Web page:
So Sophie, can you tell us a little bit about the plot of A Judgement in Stone?
It’s an adaptation of a Ruth Rendell book that was very close to her heart but I can’t really give away why that is! What I can say is that at the start of the play you know there is a family who have all been murdered. The rest of the play sees the policemen trying to figure out what happened. In between that you also go back in time and see the ghosts of the family come back and you see all the events leading up to their murders. It’s quite poignant as you know what’s going to happen to them…
Would you describe it as a Whodunnit?
Not really it’s more of a why did they do it and what were the circumstances surrounding the deaths. It’s very vivid as you’re watching everybody all the time and seeing who they are interacting with and why and wondering whether this led to the murders.
Tell us a little bit about your character?
I play a woman called Eunice Parchman, a lady who comes from London to work for the soon to be deceased family. She’s quite out of her depth in that she’s never come across a family like this before. They’re quite grand and they live in a big house, whereas she’s from a humble background and hasn’t travelled much and is in no way worldly, yet here she is in this grand house with people living lives that are very alien to her.
What do you enjoy most about playing Eunice?
She’s a wonderful character. Although her background is humble it’s rich in other ways. You see the family through her eyes. You get to see the huge class divide and even though they’re a lovely family you see the difference between her world and theirs. It’s really interesting to be interacting as the outsider to everything else that’s going on. She only has one friend who’s also a bit of an outsider and they form a bond and this is when you see Eunice light up a bit because she’s being paid a little attention but it would be a shame to give too much away about that too!
How long have you been touring?
We’ve done four months so far and we’re touring the play for the rest of the year. We’ve done quite a few dates – Richmond, Cardiff, Edinburgh. I do enjoy touring as you go to all these lovely theatres and it’s much easier for me now my children are grown up. It can often be a bit like a holiday as you rent a nice house near the theatre and usually have a great time. Quite often we rent a house all together and it’s nice as you go back after a show and cook dinner together.
It sounds like post-show has the potential to be a drama in itself?
It can be but as long as you’re all getting along it’s fine. The company becomes a bit like family really; you see each other every day, you’re working and eating together so there are all the ups and downs that go with that set up.
Are there any downsides to touring?
It depends very much on the play you’re in and the people you’re working with. If you’re not enjoying the play you’re in then it can be really hard work. This is a delightful one however and has so many different things in it – not just one dramatic note. There are laughs but there’s also the elements of tragedy and politics too so it’s not tiring to do in any way.Â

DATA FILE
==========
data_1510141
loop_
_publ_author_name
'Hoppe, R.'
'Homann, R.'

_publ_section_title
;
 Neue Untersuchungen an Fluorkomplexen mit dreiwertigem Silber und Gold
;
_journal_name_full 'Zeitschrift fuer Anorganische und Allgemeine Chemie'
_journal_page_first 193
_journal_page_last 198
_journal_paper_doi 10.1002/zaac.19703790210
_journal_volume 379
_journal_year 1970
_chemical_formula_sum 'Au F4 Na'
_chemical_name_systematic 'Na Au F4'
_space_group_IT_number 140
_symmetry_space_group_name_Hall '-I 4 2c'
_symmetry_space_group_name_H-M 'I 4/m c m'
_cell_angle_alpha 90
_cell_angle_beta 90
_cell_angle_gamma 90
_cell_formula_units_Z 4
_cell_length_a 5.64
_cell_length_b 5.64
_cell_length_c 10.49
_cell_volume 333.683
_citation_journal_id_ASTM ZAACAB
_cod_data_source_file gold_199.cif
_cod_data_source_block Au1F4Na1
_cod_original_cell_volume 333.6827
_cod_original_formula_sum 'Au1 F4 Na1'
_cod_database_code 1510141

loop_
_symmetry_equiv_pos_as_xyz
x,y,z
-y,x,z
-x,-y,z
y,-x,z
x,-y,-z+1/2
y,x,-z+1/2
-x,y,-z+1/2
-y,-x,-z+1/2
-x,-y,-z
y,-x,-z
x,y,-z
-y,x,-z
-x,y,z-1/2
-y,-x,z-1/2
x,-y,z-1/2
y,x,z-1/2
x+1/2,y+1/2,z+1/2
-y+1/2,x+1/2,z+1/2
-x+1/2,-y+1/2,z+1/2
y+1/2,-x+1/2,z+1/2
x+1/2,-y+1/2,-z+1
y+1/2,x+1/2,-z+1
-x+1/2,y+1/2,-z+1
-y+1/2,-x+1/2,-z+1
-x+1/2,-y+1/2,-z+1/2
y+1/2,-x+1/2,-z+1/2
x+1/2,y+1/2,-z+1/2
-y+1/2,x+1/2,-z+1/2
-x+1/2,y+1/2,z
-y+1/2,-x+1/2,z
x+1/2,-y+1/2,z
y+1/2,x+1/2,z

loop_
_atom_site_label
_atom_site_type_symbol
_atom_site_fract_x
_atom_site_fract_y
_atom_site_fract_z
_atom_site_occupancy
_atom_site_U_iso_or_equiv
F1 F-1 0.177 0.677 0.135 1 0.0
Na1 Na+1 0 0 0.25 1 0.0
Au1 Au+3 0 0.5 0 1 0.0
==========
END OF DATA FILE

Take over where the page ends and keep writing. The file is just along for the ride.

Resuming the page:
Are there any particular plays you’d like to do?
I’d love to do some more Shakespeare with gender blind and diverse casts for example. I’d love to work with the Royal Shakespeare Company and its artistic director Gregory Doran – he would be amazing to work with.
What do you enjoy most about live theatre?
When the curtain goes up and you get to tell the whole story from beginning to end with all those emotional feelings that are going to happen. I hate to use the word ‘journey’ but I guess it is and the audience is part of that.Â How they interact is very much part of the telling of that story. When you are filming something it’s so different: It’s out of sequence and you don’t get to see it put together until a year later and by then you’re quite distant from it.Â
Have you done a good mixture of both live and filmed acting throughout your career?
Yes I have been lucky to have that balance and I think most actors like to do lots of different things and to mix it up a bit. That’s what gets most people interested in the job – to do something different.Â
What do you do with down time?
I’m a student and I write so that’s what I do when not working. I’m currently studying literature and philosophy at Goldsmiths in London. I went back to school in my 30s and did my first degree then an MA and now I am currently doing a PhD which I’m hoping to finish in around 18 months.Â
Have you visited Tunbridge Wells before?
No I have not although I do have family who live there so they will be coming along to see the play at some point.Â
A Judgement In Stone is on at the Assembly Hall theatre from May 15 until May 20. To book tickets which are priced from £15 and to find out performance times visit www.assemblyhalltheatre.co.uk